Travel the A Mariña coast of Lugo going from port to port and savouring our most representative seafood and shellfish such as sea urchins, rock octopus or the ‘chícaros’ (cockles).
Recommended season: Summer / all year (several festivals)
Time: 5 days
We take you through:
- O Vicedo
Did you know that?…
O Vicedo Port, next to the estuary of the same name and located in the municipality of the famous viewpoint of O Fuciño do Porco, stands out for its seafood tradition. As a curiosity, we tell you that there are 3 mini-breeding farms for clams, cockles and sea urchin dependent on the Marine Cultivation Centre of Ribadeo (Xunta de Galicia).
In May, during the Gastronomic Days for the Oyster, local restaurants will offer you exquisite preparations of this estuary bivalve to publicise and promote its consumption.
The second recommended stop of this route is a traditional canning factory where octopus and northern albacore from Burela is prepared.
In the second half of July (the date depends on the tides), Xove celebrates the Festival of the Goose Barnacle where there is no lack of charanga music and children’s activities.
Before this, during Easter Week, there is another important date. Holy Thursday is the Festival of the Rock Octopus, the name given to the species that is caught in this stretch of coast. This is a high quality cephalopod with a darker colour than the common one, with longer tentacles and a smaller head.
Make the most of this and go to Morás cape and Punta Roncadoira lighthouse. It is a wild place despite not standing out due to the verticality of its cliffs. The lighthouse’s platform, with cylindrical tower, serves as a lookout on the horizon of the Cantabrian Sea, the Viveiro estuary, the islands of Os Farallóns, of Sarón or even Coelleira Island (west). Binoculars in hand, there you will see one of the six lighthouse on the A Mariña coast of Lugo and a large reserve of migratory birds (about 15,000 nests).
The abundance of sea urchins in its water makes the town council of Cervo the Galician capital of this curious seafood. It is very common on the menus of the local restaurants which, during the Festival of the Sea Urchin of San Cibrao (between February and March) are its main ambassadors preparing them in croquettes, ‘empanada’ (typical Galician pie), tortilla, natural, cooked or in a pudding.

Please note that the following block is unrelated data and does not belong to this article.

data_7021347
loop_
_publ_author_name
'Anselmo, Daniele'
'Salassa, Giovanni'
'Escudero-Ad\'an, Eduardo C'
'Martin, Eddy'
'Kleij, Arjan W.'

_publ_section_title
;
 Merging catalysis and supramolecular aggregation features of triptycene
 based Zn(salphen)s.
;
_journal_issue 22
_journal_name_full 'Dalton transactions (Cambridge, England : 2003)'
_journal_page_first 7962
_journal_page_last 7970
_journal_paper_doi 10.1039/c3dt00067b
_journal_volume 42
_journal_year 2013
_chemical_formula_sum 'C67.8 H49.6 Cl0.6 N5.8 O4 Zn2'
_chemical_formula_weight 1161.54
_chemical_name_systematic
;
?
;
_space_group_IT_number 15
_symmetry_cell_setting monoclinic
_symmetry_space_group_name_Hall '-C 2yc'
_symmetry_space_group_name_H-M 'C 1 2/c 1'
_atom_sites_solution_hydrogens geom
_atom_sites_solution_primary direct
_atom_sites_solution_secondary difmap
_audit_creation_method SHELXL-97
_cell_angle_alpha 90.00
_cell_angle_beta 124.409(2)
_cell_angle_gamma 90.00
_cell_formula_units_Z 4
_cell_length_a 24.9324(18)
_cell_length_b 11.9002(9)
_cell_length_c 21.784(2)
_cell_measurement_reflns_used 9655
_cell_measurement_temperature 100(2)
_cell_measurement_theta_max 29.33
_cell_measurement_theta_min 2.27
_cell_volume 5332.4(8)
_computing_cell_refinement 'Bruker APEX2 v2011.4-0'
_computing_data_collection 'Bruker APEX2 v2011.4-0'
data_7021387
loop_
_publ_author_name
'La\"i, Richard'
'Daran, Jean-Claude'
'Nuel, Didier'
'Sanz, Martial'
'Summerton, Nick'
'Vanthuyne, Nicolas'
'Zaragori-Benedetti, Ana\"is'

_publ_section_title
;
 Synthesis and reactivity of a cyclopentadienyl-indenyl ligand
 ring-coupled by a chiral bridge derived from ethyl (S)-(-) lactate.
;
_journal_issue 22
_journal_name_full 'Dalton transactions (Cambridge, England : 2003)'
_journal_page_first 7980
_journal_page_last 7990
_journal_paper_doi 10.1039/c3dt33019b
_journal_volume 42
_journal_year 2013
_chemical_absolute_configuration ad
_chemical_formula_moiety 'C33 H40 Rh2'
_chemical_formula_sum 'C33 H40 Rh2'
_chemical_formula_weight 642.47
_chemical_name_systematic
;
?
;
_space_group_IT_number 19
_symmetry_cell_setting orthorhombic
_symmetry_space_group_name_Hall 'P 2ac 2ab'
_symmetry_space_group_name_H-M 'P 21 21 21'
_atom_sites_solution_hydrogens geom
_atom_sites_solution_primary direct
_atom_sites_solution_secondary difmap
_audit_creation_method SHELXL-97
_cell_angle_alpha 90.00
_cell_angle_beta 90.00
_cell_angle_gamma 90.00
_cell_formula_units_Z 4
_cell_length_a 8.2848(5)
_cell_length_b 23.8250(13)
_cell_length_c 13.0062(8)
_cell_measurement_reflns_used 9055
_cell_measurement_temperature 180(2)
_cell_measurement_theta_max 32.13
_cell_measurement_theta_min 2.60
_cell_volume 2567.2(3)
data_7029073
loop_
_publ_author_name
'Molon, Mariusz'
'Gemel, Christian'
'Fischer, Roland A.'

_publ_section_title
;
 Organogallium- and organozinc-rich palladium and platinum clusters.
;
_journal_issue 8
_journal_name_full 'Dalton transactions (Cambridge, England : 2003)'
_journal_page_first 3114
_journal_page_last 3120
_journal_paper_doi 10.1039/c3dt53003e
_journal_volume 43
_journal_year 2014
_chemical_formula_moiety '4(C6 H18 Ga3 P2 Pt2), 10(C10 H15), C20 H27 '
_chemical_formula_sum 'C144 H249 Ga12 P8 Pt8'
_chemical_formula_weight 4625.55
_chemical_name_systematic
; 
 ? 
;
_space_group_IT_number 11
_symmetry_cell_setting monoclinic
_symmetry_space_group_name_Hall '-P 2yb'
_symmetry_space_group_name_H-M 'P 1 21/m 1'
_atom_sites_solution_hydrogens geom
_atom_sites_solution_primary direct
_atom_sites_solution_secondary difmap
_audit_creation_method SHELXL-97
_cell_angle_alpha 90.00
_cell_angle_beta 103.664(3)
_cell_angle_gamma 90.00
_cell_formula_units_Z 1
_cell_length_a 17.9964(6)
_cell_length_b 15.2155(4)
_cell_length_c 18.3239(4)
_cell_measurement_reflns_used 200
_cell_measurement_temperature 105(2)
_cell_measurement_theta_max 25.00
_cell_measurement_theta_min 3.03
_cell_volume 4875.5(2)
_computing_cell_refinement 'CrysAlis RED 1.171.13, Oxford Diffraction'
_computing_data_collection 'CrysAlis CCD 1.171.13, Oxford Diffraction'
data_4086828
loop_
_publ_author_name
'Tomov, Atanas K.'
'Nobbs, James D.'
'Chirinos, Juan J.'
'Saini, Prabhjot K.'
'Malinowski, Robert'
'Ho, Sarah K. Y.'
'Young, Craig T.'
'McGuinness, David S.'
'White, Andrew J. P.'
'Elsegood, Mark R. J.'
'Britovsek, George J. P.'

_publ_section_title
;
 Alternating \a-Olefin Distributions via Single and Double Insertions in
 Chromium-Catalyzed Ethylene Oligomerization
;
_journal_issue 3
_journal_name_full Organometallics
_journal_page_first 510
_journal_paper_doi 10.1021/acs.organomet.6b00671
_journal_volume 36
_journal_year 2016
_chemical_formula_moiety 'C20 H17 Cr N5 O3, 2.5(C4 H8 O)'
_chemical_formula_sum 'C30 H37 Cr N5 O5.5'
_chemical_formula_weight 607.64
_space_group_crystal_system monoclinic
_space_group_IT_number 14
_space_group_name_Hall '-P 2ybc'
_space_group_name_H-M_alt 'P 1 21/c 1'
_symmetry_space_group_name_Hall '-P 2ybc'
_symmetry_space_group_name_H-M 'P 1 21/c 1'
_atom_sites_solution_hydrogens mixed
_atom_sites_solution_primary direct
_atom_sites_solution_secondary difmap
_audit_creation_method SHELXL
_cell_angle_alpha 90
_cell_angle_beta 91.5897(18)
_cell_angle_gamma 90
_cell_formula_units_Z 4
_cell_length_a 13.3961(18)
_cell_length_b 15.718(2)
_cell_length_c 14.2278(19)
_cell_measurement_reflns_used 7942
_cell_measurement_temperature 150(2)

The hotel and catering trade is also involved with the tasting of the Festival of the Mussel every Saturday of Holy Week while it is enlivened with the performances from folk groups of the area.
With a full stomach, a mandatory stop in Cervo is the Real Fábrica de Sargadelos, Galician historic ceramic fabric. Besides the exhibition, the gallery or the Paseo de los Enamorados, it is worth visiting on weekdays (mornings) to follow the signposted route through the factory and see the workers doing their jobs with ease, giving form to these famous white pieces with their characteristic cobalt blue, green or red colours.
Take advantage of a stay in San Cibrao to get to know the 200 year history of the only traditional riverside carpentry of the Lugo province, and one of the 20 in Galicia; the Museum of the Sea, the first of Galicia; the old salting factories; or the Punta Atalaia lighthouse, with spectacular views. The Blue Trail around San Cibrao provides the backbone to all these places of interest.
If you’re here in August, experience two Festivities of Tourist Interest like another resident: the Maruxaina (2nd Saturday), during which a seafaring legend is depicted, and the Popular Queimada (the first Saturday after the 16th).
The Festival of the Winkle is held at the same time in May, in Foz and in Barreiros, with tapas and portions in the local restaurants and bars.
A good option to get to know the area and its heritage is to walk the Beaches Route, between the town hall of Barreiros and Arealonga Beach (Foz). The castro of Fazouro (Site of Cultural Interest, BIC) is the only excavated coastal castro village that has become a museum on the Cantabrian coast of Galicia. Look at these straight cliffs, which are not very high, called the ‘Cantabrian level’.
In January, Foz, the busiest tourist village of A Mariña welcomes the Festival of the ‘Chícharo’, the name that we give to cockles. For dinner, combine the first artisan beer of A Mariña with ‘gourmet’ burgers made from sea products.
Before arriving in Ribadeo, take the turn toward Rinlo, which is famous for its goose barnacles and creamy seafood rice. Our gastronomic calendar could not be complete without the Festival of the Goose Barnacle, between the end of July or early August (this varies due to the tides).
A few metres away from the quay, following the wooden walkway in the direction of Foz, you will find the first of the 3 curious natural shell-fish farms that there were in Rinlo. This one is from beginning of 1900 and was active for about hundred years.
From here, a 5km ‘short’ walk by the side of the Cantabrian level (1 hour walk and 10 minutes drive) will take you to another ‘must-see’: As Catedrais beach, a natural monument of great natural beauty. (Please remember that in summer and Holy Week you will need to book the visit.)
A 10-minute drive from Rinlo is the Ribadeo port. The Porcillán quay is the main entry for goods from the Galician north west. A route by the estuary will reveal arts and beaches for shellfish collecting and you can even experience in situ a day with the shellfish gatherers, visit clam farms, tide mills or an old seaweed factory.